(Illustration on Flickr by Vintaga Posters.)
Is Africa an agricultural basket case, or a potential bread basket? Michael Moran, in the GlobalPost, argues the case for the latter.
‘. . . Food security remains a problem in Malawi, as elsewhere in the so-called Guinea Savannah—a huge belt of arable (and largely untilled) land with unpredictable rainfall that stretches across Africa from the Atlantic coastline to the Indian Ocean. . . .
‘But for years, development economists, agronomists and—oddly enough, Latin America experts—have argued that Africa could not only be self-sufficient in food, but also a major player in commodities markets, if only the emphasis on food relief were replaced by a longer term strategy.
‘At the crux of the debate is the experience of Brazil, another tropical region that once had trouble feeding its people. Back in the 1960s, Brazilian agronomists began experimenting with soil chemistry in a vast barren region called the Cerrado. Nothing much edible grew there at the time, though the region comprised more than 20 percent of the huge nation.
‘After several years of intensive research, however, scientists discovered that the addition of phosphorous and lime, the region’s soil would support a wide range of crops. Today, the region produces 70 percent of Brazil’s beef, and its huge soya, coffee and pulp farms have turned Brazil into a major agricultural exporter.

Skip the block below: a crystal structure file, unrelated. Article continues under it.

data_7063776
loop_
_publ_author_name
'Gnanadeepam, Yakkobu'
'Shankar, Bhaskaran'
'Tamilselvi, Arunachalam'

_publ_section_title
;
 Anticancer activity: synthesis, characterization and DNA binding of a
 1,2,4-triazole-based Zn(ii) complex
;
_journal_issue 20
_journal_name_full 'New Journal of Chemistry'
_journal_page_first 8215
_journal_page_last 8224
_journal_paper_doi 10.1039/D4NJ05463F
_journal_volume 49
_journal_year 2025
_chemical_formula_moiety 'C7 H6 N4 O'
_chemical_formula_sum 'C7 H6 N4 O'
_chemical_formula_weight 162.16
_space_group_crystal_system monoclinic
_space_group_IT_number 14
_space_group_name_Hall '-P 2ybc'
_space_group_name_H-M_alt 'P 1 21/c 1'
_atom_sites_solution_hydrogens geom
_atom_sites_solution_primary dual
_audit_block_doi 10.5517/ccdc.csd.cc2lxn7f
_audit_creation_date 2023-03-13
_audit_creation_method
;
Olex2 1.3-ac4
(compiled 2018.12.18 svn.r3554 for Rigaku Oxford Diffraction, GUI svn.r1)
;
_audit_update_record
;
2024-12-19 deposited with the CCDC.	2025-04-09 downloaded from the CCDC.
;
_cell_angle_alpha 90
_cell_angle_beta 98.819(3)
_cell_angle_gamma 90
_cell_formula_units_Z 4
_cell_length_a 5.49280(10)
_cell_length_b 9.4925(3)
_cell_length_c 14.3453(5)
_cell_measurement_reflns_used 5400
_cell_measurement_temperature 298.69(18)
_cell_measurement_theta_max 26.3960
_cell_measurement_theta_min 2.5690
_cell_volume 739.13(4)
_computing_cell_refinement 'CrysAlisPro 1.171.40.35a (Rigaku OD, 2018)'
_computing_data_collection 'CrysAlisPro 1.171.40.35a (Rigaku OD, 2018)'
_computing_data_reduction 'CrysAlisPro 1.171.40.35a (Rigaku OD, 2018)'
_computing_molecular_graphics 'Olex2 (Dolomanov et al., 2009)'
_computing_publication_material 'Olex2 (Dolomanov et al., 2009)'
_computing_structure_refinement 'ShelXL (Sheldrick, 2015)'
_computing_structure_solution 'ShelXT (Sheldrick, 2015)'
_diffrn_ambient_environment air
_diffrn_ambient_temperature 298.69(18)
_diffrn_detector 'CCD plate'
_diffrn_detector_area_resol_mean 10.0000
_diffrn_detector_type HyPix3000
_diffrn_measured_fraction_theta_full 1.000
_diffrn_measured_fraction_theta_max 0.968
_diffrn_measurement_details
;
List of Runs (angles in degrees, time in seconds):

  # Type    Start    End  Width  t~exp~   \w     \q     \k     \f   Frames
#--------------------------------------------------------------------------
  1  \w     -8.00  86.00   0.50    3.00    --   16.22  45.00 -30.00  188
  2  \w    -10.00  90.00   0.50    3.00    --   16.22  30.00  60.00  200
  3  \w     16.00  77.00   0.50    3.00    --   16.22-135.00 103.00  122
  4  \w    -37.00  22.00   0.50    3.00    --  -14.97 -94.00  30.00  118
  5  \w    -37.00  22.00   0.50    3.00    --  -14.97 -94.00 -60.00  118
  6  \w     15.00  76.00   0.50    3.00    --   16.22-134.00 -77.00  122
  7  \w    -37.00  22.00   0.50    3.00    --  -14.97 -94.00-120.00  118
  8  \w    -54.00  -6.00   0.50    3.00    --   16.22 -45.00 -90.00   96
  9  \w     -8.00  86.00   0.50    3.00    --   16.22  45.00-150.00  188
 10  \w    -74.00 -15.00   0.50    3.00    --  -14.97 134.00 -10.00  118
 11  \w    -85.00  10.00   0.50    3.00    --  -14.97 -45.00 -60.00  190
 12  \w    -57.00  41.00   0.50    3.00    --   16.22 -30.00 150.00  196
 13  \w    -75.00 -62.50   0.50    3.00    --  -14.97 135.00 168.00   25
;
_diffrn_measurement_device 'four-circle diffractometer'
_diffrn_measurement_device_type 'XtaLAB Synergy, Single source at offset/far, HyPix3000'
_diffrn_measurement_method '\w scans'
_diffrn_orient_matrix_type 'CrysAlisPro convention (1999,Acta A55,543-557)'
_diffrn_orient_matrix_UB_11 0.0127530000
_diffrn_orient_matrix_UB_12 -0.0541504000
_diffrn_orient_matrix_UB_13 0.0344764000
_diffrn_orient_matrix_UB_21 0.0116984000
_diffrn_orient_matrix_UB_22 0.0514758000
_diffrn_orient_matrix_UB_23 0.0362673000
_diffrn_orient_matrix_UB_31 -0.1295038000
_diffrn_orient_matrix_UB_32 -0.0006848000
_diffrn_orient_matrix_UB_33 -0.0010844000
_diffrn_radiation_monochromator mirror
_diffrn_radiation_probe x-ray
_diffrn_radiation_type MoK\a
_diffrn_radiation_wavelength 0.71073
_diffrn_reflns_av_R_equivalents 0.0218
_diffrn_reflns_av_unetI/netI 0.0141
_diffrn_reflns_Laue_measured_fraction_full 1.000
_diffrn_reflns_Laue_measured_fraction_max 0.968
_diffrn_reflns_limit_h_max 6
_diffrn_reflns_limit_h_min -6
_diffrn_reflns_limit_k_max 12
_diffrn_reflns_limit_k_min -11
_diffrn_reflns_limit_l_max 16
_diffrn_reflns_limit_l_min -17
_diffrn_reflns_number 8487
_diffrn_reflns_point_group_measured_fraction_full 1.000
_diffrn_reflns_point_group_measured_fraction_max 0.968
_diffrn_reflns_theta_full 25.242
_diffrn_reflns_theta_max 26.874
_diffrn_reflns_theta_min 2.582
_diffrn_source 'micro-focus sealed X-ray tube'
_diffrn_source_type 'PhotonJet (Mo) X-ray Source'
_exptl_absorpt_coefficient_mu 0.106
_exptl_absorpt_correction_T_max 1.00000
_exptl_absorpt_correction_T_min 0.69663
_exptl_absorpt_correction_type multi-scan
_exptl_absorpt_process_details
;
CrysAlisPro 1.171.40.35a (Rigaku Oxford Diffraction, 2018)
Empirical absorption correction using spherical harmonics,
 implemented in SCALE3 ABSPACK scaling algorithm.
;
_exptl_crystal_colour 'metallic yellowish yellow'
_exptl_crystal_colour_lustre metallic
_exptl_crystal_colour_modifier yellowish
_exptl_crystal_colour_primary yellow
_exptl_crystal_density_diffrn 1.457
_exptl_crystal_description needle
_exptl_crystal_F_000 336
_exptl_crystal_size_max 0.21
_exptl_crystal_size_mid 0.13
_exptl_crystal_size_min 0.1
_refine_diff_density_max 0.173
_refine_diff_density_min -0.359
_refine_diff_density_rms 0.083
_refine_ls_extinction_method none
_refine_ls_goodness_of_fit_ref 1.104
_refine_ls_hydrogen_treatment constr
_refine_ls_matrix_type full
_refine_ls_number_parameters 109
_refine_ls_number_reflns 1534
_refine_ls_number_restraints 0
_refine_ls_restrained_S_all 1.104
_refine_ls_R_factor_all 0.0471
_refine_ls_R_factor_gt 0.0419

‘But at a price: one man’s wasteland is another’s pristine wilderness. Today, the World Wildlife Federation lists the Cerrado as one of its most endangered ecosystems as farming and the ugly production of charcoal for Brazil’s steel industry scar the landscape.
‘Today, momentum is building behind a larger experiment in the Guinea Savannah along the lines of what Malawi briefly achieved. A recent World Bank study concluded that in spite of its poor soil quality, the warm tropical climate, annual precipitation of 800–1,200 mm and political complexities, some 20 million acres of land are suitable for agriculture. Now, less than 10 percent of that land is in agricultural use.
Thus, optimists argue, Africa’s own Cerrado sits fallow, ready to help bridge the gap between the 21st Century’s demand for food commodities and the current production levels buffeted by the vagaries of climate change, markets, changing dietary habits and surging population growth, particularly in the emerging world. . . . [I]n coming years, and Africa’s unique position as the continent with the largest areas of untilled arable land will loom large. Africa, in effect, could feed the world.
‘First, however, Africa will have to feed Africa. The United Nations Population Division projects the world population to increase from approximately 6.8 billion in 2009 to more than 9.1 billion in 2050. The majority of the growth will take place in developing countries, where population is projected to grow from 5.6 billion in 2009 to 7.9 billion in 2050. But Africa’s population is a special case: the continent is expected to double in size between 2009 and 2050.
The challenge is profound. [But if] Africa’s infrastructure is improved even a little—and it is improving steadily every year—the continent could indeed be an export powerhouse. . . .
Read the whole article by Michael Moran at GlobalPost: Africa, an agricultural powerhouse?, 30 Sep 2012.